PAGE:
Friday 17 February 2017

Understanding the SCSI sg and sd driver in Linux

The sg driver allows users to send SCSI commands to SCSI aware devices - for example scan for disks. Once the scan has completed the SCSI disk drive (sd) can be initialised providing block level access to the media - typically only performing 'SCSI READ' and 'SCSI WRITE' commands.

In order to retrieve a list of SCSI devices we can use the 'lsscsi' command (I prefer this than the normal lsblk since it conveniently provides additional information such as the SCSI bus, channel and LUN numbers etc.)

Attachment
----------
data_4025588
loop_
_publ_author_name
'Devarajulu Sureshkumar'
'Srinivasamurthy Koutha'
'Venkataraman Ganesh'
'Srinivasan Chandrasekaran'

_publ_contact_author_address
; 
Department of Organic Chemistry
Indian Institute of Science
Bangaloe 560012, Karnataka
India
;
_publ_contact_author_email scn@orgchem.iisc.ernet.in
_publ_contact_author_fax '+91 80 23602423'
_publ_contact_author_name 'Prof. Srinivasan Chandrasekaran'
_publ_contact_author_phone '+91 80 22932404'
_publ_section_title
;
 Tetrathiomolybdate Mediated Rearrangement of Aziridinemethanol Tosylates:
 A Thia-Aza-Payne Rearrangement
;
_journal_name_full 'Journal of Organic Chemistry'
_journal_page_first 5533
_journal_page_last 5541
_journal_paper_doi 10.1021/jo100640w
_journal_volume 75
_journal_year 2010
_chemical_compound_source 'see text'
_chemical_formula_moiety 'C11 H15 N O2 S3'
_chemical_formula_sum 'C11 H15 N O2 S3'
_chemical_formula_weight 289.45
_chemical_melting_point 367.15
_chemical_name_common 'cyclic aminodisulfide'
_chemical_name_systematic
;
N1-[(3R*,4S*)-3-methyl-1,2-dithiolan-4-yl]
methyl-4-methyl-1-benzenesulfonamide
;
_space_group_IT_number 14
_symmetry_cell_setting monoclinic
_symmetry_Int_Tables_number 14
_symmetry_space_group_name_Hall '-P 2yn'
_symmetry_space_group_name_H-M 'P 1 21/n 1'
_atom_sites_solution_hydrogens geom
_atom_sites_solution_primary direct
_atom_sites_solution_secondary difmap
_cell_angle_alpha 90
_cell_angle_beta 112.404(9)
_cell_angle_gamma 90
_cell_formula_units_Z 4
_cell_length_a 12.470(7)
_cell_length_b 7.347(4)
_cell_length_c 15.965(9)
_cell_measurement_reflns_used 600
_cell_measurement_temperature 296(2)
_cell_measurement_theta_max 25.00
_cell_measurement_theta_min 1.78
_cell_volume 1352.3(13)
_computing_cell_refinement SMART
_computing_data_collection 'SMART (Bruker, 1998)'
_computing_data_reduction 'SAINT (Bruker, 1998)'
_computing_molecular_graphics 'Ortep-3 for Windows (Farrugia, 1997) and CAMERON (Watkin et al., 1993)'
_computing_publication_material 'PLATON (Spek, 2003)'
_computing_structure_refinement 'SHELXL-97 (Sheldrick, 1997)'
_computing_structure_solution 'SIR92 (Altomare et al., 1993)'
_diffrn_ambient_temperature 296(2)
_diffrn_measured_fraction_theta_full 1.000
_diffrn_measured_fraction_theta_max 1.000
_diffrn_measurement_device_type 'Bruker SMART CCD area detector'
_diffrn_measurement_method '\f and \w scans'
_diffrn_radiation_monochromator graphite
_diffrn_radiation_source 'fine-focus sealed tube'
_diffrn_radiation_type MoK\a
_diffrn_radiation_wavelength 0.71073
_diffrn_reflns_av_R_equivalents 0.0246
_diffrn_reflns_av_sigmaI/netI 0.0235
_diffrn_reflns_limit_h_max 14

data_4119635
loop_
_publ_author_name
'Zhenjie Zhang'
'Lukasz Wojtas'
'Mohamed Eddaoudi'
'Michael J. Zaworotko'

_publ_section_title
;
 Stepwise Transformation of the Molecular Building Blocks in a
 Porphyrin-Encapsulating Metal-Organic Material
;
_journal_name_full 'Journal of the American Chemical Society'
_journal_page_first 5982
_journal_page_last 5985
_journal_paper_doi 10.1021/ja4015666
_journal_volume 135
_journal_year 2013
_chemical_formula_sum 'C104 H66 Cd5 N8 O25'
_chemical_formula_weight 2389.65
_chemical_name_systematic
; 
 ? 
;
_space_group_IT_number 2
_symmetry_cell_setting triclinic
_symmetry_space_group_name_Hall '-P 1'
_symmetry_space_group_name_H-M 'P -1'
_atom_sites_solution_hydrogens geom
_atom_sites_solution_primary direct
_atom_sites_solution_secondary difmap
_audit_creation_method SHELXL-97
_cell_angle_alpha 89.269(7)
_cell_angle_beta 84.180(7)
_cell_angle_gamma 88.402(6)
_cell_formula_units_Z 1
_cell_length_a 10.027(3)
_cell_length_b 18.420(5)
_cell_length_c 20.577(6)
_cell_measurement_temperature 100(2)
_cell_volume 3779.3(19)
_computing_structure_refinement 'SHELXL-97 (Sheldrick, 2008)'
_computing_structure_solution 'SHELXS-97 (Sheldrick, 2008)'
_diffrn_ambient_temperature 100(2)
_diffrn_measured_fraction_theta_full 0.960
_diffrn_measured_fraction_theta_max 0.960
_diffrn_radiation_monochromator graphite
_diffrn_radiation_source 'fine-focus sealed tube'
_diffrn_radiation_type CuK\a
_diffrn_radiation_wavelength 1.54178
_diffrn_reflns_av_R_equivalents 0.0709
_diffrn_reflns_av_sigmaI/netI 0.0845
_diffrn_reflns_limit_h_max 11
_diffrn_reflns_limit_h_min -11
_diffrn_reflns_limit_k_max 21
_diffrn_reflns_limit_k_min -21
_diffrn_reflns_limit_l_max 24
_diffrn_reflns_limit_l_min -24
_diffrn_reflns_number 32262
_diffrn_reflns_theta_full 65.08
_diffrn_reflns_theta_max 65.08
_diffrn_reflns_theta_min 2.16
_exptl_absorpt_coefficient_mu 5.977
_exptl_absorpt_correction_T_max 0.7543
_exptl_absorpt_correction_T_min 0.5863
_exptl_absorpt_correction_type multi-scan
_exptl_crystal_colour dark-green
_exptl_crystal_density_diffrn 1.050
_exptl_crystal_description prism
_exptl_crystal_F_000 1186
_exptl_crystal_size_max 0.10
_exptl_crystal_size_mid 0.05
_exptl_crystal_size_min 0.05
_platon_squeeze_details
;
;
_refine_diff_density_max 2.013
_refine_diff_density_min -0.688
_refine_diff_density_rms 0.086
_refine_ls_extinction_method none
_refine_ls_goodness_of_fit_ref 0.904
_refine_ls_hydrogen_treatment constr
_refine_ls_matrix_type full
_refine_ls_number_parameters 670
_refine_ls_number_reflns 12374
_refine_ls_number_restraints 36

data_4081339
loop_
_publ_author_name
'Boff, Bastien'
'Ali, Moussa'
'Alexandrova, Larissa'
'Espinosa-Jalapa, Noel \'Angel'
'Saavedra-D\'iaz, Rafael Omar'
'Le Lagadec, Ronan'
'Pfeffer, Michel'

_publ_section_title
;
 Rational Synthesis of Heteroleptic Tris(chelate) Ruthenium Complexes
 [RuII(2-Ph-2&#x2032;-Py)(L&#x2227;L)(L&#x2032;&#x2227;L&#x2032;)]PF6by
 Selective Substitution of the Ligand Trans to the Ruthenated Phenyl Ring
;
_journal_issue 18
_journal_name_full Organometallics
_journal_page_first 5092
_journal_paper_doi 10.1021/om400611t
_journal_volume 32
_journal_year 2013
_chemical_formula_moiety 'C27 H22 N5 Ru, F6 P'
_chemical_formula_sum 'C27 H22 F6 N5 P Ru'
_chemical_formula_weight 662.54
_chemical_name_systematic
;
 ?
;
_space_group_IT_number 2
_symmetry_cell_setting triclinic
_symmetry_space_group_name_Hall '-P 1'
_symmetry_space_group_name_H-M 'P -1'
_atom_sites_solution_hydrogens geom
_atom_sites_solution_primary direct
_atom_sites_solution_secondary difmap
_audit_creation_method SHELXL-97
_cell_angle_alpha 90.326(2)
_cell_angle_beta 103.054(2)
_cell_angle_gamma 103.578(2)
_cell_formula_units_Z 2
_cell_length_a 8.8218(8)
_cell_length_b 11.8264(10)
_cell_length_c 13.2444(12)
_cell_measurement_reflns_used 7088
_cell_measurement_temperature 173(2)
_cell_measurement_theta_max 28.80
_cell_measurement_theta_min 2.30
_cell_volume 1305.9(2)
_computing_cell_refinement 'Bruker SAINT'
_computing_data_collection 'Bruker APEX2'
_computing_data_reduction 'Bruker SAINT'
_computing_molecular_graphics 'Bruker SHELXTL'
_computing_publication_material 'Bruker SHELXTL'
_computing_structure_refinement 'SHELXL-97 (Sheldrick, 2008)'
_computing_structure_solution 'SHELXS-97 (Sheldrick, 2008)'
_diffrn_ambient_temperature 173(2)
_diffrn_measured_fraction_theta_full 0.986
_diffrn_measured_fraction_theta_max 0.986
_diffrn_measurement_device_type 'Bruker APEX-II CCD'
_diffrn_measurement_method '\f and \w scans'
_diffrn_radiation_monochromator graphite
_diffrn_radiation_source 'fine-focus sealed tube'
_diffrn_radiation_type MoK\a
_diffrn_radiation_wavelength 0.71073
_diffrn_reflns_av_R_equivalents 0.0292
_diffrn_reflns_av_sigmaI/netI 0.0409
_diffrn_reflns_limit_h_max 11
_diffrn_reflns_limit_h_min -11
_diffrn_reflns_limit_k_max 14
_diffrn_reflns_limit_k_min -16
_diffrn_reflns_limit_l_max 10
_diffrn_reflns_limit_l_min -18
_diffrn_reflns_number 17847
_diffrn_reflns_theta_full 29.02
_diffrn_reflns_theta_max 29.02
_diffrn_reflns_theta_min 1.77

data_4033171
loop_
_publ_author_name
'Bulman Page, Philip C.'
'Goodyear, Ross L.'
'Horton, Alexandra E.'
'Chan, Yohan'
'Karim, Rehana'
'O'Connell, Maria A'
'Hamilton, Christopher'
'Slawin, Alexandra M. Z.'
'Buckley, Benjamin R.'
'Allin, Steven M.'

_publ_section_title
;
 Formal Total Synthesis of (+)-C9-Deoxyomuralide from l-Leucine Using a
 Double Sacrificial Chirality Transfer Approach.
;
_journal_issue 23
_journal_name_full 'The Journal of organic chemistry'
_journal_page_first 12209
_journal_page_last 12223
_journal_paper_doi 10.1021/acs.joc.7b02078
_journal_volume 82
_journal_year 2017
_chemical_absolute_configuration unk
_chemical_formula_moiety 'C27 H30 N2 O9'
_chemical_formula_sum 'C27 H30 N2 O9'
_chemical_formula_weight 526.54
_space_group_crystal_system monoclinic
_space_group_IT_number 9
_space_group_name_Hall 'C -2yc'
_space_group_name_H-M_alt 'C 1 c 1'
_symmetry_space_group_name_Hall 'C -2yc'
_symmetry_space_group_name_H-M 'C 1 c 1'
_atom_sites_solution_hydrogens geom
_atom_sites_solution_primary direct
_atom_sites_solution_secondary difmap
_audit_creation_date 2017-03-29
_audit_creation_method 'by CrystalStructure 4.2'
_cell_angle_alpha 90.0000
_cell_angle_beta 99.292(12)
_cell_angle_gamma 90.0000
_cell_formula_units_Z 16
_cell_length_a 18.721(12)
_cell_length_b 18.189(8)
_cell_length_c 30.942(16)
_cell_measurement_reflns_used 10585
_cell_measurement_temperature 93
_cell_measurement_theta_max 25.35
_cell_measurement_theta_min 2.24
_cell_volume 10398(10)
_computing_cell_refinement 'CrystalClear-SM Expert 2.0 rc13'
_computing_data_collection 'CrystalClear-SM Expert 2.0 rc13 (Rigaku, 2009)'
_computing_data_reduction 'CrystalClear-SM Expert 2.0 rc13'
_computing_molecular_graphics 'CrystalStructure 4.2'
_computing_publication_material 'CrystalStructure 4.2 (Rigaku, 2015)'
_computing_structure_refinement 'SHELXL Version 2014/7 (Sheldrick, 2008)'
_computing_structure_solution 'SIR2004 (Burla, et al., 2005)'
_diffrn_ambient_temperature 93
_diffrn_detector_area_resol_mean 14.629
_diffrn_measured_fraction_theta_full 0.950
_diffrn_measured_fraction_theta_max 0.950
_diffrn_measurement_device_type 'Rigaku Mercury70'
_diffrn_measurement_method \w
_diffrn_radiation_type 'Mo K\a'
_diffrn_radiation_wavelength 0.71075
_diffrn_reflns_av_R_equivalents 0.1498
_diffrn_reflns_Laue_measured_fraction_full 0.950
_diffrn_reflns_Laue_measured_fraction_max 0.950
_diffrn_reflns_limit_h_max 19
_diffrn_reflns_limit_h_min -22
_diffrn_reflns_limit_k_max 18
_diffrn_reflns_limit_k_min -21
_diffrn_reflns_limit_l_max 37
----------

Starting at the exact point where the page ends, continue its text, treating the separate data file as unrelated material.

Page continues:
[0:0:0:0]    disk    ATA      WDC WD1111111-111 1A01  /dev/sda
[1:0:0:0]    cd/dvd  HL-DT-ST DVD-RAM GHC0N    MA01  /dev/sr0
[4:0:0:0]    disk    Generic- Multi-Card       1.00  /dev/sdb

The sg driver is commonly used to interact with devices such as scanners and CD-ROM drives.

Interestingly you might have noticed that almost all disk types use the sd driver - but quite often these disks might be ATA or SATA drives. The SCSI driver is used to abstract the many different disk types - so in fact it is compatible with a whole host of different disk types.


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